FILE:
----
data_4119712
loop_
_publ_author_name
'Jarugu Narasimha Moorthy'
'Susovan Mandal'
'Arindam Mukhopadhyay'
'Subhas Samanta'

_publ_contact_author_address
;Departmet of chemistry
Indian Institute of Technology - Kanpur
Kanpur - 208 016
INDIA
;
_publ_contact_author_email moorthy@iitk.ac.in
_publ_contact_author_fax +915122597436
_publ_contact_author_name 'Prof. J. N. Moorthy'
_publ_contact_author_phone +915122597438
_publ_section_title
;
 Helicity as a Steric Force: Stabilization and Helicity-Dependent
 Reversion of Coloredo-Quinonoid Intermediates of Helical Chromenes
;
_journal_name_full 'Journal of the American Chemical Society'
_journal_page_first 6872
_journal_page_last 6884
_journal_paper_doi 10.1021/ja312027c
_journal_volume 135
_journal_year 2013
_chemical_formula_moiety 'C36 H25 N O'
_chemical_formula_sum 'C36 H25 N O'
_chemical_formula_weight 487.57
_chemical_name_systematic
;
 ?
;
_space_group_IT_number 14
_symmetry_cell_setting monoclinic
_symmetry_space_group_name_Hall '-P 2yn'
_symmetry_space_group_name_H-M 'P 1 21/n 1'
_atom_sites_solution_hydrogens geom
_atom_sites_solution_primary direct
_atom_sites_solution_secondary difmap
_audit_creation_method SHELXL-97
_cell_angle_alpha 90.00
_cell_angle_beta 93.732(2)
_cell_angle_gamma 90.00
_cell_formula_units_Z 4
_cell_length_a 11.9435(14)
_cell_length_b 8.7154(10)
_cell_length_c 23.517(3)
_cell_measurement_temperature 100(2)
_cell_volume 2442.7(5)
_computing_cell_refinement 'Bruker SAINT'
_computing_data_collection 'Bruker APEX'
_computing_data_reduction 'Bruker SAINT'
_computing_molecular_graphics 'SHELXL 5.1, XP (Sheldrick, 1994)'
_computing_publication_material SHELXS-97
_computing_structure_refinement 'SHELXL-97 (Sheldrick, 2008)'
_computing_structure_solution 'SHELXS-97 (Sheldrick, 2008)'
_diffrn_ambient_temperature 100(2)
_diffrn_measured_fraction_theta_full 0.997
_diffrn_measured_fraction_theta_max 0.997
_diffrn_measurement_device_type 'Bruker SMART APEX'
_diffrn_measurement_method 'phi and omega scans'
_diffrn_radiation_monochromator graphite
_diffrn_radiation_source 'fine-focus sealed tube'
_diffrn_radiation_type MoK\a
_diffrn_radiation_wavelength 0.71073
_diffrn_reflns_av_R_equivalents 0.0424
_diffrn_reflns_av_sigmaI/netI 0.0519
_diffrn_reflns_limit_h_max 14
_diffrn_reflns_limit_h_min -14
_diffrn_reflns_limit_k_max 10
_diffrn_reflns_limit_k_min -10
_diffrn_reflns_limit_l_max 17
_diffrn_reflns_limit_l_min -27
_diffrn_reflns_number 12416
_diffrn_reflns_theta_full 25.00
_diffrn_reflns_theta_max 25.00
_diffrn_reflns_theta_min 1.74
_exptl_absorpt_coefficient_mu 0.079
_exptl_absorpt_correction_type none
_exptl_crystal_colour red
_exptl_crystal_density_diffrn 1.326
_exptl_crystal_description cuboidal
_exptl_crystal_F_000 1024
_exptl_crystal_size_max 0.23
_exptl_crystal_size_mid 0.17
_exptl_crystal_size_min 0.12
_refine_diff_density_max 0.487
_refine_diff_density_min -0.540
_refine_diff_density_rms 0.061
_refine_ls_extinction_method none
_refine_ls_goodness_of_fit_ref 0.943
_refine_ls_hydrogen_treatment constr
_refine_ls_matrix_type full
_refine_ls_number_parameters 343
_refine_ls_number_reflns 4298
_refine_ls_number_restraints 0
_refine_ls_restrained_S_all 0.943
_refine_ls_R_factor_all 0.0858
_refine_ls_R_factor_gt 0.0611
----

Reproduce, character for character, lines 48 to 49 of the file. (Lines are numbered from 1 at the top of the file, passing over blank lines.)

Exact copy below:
_cell_length_a 11.9435(14)
_cell_length_b 8.7154(10)